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Is Another Pedagogical World Possible? Teaching Globalization to My Fellow Prisoners
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Is Another Pedagogical World Possible? Teaching Globalization to My Fellow Prisoners

Before my six and a half years of incarceration I spent more than a decade as a popular educator for trade unions and social movements in South Africa. During that time I took my role as a critical pedagogue of the Freirian stripe quite seriously. However, my years as a teacher’s aide had lowered my pedagogical horizons to helping people pass their GED math test. 1 I had rigorously studied the mock exams, designed a plethora of practice tests, and tirelessly drilled the motivated and the not-so-motivated on simultaneous linear equations and the Pythagorean theorem. While in free life my workshop plans overflowed with learner activity and critiques of neoliberalism, the watchful eye of prison authorities and my own paranoias had reduced my creativity to pragmatic questions: applying [End Page 40] the formulas for areas and volumes to construction jobs or relating probability to the crap games that regularly dotted the yard. Then opportunity came knocking in the strangest of places: the ultra-repressive, racially-charged yards of High Desert State Prison. Through a convergence of coincidence, luck, and my own initiative, I found the space to dialogue about the vagaries and interpretations of globalization and political economy, momentarily transforming our militarily structured classroom into a space of self-activity and dialogue. I found that another pedagogical world was possible, or at least partially possible, inside the prison.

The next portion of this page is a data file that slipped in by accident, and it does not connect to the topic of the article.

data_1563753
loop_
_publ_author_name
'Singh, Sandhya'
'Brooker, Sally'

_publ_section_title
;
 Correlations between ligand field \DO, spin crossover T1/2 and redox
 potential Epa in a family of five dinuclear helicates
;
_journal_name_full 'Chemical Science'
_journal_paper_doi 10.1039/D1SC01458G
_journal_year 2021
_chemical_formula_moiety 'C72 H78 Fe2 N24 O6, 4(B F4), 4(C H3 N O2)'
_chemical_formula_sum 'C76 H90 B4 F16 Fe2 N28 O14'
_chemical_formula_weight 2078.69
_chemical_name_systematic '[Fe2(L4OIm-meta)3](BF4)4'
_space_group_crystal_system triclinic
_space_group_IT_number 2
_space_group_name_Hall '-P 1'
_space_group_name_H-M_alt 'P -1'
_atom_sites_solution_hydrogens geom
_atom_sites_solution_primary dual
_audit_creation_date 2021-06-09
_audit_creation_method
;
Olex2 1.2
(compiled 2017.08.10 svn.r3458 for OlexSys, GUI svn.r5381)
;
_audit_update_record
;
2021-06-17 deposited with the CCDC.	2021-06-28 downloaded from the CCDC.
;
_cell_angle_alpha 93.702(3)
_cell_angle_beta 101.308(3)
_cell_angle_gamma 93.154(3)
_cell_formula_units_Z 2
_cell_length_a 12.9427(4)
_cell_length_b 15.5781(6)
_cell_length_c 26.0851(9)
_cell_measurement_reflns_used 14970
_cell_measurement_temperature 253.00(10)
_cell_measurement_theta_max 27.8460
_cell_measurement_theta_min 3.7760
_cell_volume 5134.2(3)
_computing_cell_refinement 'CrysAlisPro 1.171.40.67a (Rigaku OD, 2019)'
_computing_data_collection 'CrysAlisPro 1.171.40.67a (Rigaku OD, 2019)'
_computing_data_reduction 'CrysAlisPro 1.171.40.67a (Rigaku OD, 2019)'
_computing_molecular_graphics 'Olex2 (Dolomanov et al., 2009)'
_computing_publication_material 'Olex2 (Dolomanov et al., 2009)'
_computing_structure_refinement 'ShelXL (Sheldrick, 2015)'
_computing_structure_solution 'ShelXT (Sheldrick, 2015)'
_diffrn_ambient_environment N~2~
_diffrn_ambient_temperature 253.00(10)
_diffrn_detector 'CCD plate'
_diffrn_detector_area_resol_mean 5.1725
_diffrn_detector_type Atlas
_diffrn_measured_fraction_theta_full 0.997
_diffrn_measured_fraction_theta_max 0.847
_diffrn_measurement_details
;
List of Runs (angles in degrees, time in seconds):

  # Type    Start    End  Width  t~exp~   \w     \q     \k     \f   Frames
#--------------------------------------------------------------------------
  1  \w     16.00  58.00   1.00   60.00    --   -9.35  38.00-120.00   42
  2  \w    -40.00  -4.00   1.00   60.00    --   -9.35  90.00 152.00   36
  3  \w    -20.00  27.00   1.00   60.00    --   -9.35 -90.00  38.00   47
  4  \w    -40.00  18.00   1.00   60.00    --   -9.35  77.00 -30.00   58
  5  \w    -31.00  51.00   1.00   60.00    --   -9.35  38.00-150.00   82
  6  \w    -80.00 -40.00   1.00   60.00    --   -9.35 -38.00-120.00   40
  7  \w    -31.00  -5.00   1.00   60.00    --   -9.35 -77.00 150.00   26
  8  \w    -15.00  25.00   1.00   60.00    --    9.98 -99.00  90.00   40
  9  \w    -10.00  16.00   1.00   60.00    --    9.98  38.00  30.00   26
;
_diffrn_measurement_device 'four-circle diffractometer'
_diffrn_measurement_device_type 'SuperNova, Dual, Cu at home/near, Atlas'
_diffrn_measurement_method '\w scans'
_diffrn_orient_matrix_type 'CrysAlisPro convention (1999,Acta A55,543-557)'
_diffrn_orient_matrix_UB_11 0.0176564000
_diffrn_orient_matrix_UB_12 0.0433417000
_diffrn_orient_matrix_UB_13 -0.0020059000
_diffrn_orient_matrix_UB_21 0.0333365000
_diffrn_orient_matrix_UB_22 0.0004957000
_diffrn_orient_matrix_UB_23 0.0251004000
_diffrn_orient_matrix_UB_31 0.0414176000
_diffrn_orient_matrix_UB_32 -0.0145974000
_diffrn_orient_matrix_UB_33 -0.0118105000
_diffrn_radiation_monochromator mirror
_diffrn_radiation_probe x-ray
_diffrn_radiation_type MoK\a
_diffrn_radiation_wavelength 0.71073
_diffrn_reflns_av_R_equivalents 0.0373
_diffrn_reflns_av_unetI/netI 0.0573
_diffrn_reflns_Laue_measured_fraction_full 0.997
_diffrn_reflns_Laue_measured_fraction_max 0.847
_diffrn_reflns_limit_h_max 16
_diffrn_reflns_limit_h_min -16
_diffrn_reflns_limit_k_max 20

In this article, I will describe a set of workshops on the global economic crisis in 2008 that I ran at High Desert State Prison (HDSP) in California. I will begin by providing some background about the prison as well as outlining the education program at High Desert. From there, I will describe the planning, process, and content of the workshops and finally offer some assessment. I will pay particular attention to my positionality as a white man imprisoned for political offenses. In addition, I should point out that my goal in these workshops was not simply to inform learners about the economic crisis but rather to create a pedagogical context in which the men in the class could reflect on their own experiences to help unpack what was happening at the global level. Hence, a key principle underpinning my workshop activities was the notion that economic crisis impacts people in different ways, depending on factors like their class, race, gender, and place of residence.

In the spirit of convict criminology I also offer this article as an alternative point of view to the dominant narratives on prison education. As Ross and Richards (2001) have pointed out in regard to studies on prisons, the voices of outside experts often drown out those of people who have actually experienced incarceration. While there is a host of useful and at times brilliant writing on prison education that foregrounds the voice of the incarcerated (Davidson 1995; Trounstine 2001; Lamb 2003, 2007; Tregea and Larmour 2009, Hartnett 2011), precious few “convict educators” have had the opportunity to speak. We do have the voices of those I would call the griots, those who teach us about prison from their critical reflections on their experience inside (Peltier 2000; Shakur 2001; Rideau 2010; Rosenbeg 2011; Gilbert 2011; Abu-Jamal and Lamont-Hill 2011). However, the majority of these griots are held in conditions where they do not have access to prison classrooms or have not had the opportunity to write about their educational work. Hence, I hope this article joins with efforts by people like Boudin (1993) and Zoukis (2010) to highlight the conditions under which incarcerated educators operate. We try to practice our own forms of critical pedagogy under circumstances even far more constrained and at times dangerous than those faced by teachers who come from the street. For while teachers from the streets who come into conflict with a learner or prison guard can summon institutional authority to their rescue, those with a number after their name do not have that option. While those who we called “free staff” could carry their mistakes out the gate with them, we might be forced to pay for our sins in the highly...